DearMissPriss DearMissPriss 8 years
I think another important thing is to do something different than everyone else. I was interested in getting into design for the beauty industry, so I did a self promo lip gloss with my company name on it. It was a LOT of work because I did it myself (labels, safety seals, packaging....), but it was well worth it. Now I want to get into nightlife promotion, so I take my business cards to bars and clubs when I go out and make an effort to introduce myself to promoters and management. Don't be afraid to try something seemingly crazy, you have nothing to lose.
cubadog cubadog 8 years
Resumes on cheap/printer paper drive me nuts.
gitwenty5 gitwenty5 8 years
I have been trying to hire a designer in the last month. It shocks me as how many designers do NOT know the etiquettes of sending a resume and portfolio preperation. The horrors I've received include: 1) Resumes that are 7 pages+ Like really, I DON'T need to know what your previous company do to full-page details. I'm trying to hire you, not your previous company. 2) People who show me filler-work When I mean "filler-work", I mean don't show me work that does not showcase your creativity. Sure yeah you did a thing for Citibank, GREAT. But it's a crappy below-the-line ad with 120 pt type screaming "60% off" and giant star burst. I am not looking for a portfolio manager, I am looking for someone who will do great creative work. In the end, design/advertising is marketing, visual communication, strategic planning rolled into a nice little ball. Your resume is more important than you think!
gitwenty5 gitwenty5 8 years
I have been trying to hire a designer in the last month. It shocks me as how many designers do NOT know the etiquettes of sending a resume and portfolio preperation. The horrors I've received include:1) Resumes that are 7 pages+ Like really, I DON'T need to know what your previous company do to full-page details. I'm trying to hire you, not your previous company.2) People who show me filler-workWhen I mean "filler-work", I mean don't show me work that does not showcase your creativity. Sure yeah you did a thing for Citibank, GREAT. But it's a crappy below-the-line ad with 120 pt type screaming "60% off" and giant star burst. I am not looking for a portfolio manager, I am looking for someone who will do great creative work. In the end, design/advertising is marketing, visual communication, strategic planning rolled into a nice little ball. Your resume is more important than you think!
DearMissPriss DearMissPriss 8 years
Do NOT spell QuarkXPress wrong. Once I forgot to capitalize the "P" and my agent left me this frantic message about a "huge" typo on my résumé. I thought I spelled my name wrong or something. =p
glam-sugar glam-sugar 8 years
It is very important to have a unique resume that doesn't look like it was done in Word. I designed my own personal logo using my initials to give mine it's own look. I also make sure to use nice paper, not cheap 20lb. basic white printer paper but don't go with anything crazy that makes it unreadable. If you can include a link to an online portfolio or a disc with one that also helps. Another tip is to make sure if you're listing the software you know how to use, spell the name correctly. Many employers will think you don't know how to use it if you can't spell the name.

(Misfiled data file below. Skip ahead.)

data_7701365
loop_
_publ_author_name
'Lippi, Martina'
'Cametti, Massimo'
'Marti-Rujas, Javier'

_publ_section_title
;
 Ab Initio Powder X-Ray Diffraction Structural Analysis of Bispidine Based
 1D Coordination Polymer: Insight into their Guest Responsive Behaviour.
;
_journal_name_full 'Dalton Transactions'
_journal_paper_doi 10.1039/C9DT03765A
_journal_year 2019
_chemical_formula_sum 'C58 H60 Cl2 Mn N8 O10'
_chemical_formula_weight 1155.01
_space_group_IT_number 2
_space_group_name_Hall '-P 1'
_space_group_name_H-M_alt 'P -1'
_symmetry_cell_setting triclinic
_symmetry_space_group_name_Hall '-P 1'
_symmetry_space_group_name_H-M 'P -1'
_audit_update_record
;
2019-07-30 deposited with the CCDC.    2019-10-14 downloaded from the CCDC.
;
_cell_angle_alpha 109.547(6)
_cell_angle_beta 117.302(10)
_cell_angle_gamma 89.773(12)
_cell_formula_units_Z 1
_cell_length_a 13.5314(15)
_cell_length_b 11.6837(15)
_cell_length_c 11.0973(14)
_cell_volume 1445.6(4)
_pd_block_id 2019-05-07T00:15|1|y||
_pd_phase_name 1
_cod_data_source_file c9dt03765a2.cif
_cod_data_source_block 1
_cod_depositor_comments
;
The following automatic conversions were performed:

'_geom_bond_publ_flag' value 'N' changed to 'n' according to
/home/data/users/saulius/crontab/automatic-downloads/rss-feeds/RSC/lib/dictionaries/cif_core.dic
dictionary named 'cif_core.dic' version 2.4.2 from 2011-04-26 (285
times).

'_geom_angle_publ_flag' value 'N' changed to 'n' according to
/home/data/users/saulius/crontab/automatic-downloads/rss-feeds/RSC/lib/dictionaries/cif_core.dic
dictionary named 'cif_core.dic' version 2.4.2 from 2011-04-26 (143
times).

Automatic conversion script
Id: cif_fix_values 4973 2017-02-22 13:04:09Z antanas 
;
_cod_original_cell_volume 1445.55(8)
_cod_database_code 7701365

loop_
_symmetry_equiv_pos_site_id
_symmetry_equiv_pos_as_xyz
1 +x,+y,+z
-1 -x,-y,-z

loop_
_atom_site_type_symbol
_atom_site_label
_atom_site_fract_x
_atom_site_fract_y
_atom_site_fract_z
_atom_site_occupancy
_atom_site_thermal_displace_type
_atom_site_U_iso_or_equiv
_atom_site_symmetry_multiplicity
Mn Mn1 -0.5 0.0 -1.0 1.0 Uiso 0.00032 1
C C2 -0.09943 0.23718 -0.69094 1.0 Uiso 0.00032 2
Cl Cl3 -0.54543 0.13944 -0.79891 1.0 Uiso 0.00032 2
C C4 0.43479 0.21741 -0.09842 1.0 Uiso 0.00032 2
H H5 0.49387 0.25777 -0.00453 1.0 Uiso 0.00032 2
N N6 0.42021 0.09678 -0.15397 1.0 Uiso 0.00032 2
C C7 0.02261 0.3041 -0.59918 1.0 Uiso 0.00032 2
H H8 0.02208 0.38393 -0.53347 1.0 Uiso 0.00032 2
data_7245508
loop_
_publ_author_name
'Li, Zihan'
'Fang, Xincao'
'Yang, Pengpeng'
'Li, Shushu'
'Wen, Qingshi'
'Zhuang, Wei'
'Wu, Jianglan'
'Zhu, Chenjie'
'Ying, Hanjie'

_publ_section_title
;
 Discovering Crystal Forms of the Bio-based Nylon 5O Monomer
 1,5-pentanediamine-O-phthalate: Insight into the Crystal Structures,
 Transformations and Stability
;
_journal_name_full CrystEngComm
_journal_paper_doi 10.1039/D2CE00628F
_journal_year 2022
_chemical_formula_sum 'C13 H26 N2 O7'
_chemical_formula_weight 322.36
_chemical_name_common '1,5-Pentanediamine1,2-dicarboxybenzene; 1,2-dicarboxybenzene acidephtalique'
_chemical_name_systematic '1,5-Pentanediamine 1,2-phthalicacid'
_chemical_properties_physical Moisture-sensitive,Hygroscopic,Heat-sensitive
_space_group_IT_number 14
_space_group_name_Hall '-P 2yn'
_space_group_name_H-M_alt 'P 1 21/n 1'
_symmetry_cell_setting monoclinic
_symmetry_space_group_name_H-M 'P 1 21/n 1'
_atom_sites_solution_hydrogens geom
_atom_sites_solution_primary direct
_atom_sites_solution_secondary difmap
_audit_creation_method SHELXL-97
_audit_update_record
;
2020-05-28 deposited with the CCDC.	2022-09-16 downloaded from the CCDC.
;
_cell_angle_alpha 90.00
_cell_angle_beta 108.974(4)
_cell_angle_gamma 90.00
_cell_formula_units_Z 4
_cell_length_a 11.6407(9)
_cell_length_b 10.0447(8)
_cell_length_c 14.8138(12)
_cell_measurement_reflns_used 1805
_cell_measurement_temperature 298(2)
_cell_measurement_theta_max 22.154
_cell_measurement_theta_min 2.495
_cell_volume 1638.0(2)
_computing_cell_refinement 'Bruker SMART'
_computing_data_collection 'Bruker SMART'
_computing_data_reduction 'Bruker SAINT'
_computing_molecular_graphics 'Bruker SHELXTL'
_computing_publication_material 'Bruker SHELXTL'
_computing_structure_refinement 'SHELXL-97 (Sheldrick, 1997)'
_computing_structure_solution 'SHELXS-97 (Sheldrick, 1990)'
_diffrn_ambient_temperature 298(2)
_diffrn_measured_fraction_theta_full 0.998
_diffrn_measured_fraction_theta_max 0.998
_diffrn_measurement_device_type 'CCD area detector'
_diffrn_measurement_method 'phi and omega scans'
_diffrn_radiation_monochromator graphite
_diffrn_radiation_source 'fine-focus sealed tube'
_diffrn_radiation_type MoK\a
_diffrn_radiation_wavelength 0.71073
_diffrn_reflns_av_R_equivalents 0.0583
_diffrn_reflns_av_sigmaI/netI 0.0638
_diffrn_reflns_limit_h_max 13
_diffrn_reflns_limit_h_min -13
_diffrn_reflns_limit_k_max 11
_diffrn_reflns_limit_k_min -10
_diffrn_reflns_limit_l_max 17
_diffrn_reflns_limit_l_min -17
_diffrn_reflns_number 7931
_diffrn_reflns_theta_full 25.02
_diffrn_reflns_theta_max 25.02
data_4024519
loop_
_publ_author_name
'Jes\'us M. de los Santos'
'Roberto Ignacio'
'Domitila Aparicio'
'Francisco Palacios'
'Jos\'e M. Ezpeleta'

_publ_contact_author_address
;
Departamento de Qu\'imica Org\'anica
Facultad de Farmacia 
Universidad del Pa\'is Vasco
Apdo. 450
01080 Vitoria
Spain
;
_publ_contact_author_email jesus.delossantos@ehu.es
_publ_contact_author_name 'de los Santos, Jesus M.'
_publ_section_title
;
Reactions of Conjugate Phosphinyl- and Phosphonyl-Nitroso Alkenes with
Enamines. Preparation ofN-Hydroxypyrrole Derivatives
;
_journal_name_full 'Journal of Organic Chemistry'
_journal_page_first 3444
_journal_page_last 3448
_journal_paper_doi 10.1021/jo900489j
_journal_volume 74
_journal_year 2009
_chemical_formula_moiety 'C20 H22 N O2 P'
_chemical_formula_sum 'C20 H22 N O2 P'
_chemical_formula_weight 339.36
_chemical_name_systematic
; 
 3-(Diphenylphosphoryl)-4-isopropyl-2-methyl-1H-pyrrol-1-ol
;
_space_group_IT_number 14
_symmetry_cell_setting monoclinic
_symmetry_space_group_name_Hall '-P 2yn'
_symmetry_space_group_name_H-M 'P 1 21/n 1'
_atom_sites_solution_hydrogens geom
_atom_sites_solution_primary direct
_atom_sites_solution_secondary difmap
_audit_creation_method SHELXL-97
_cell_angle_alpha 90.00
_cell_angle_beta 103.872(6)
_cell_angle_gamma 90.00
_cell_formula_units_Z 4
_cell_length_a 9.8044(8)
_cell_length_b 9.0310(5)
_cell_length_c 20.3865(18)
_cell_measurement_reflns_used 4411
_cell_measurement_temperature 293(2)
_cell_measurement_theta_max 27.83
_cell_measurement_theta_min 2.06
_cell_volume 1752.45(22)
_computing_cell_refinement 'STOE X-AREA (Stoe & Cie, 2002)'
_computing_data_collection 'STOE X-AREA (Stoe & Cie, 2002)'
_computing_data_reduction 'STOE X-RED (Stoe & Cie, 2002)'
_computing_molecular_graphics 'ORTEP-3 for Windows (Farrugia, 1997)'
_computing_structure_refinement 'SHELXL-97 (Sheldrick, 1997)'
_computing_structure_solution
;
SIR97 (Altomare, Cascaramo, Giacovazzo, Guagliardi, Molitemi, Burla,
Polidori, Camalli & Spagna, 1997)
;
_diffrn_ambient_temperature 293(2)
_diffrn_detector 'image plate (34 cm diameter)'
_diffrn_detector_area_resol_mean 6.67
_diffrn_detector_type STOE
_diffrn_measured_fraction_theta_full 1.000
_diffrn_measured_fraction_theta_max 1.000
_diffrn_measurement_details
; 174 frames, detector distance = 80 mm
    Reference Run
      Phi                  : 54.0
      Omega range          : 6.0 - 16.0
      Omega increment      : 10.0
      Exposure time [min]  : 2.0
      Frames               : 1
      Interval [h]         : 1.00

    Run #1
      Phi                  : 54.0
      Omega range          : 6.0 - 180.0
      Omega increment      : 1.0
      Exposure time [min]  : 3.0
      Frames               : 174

glam-sugar glam-sugar 8 years
It is very important to have a unique resume that doesn't look like it was done in Word. I designed my own personal logo using my initials to give mine it's own look. I also make sure to use nice paper, not cheap 20lb. basic white printer paper but don't go with anything crazy that makes it unreadable. If you can include a link to an online portfolio or a disc with one that also helps.Another tip is to make sure if you're listing the software you know how to use, spell the name correctly. Many employers will think you don't know how to use it if you can't spell the name.
bellaressa bellaressa 8 years
Great ideas, I wish you luck!
bellaressa bellaressa 8 years
Great ideas, I wish you luck!
ur_momm ur_momm 8 years
good timing, im actually trying to get back into graphic design (i have a college diploma in graphic and web design but I have been working as a sales assitant for 3 years) and I totally agree about the part of changing your resume to go with the employer... i remember my teachers in school say not to make it too flashy. employers want your information, u dont want to overdo it, thats what your portfolio is for!!! Having an online portfolio and a link to the portfolio on your resume is a good idea. I dont really know what advice i would give since im not an employer nor currently working in graphic design but the above is what i would suggest!
ur_momm ur_momm 8 years
good timing, im actually trying to get back into graphic design (i have a college diploma in graphic and web design but I have been working as a sales assitant for 3 years) and I totally agree about the part of changing your resume to go with the employer... i remember my teachers in school say not to make it too flashy. employers want your information, u dont want to overdo it, thats what your portfolio is for!!!Having an online portfolio and a link to the portfolio on your resume is a good idea.I dont really know what advice i would give since im not an employer nor currently working in graphic design but the above is what i would suggest!
graylen graylen 8 years
They say that, for a graphic designer, the hardest job you will ever have is marketing yourself. Give the employer a whole package: business cards that complement your resume, that have design elements that compliment your portfolio. The employer needs to see that you can make the whole package.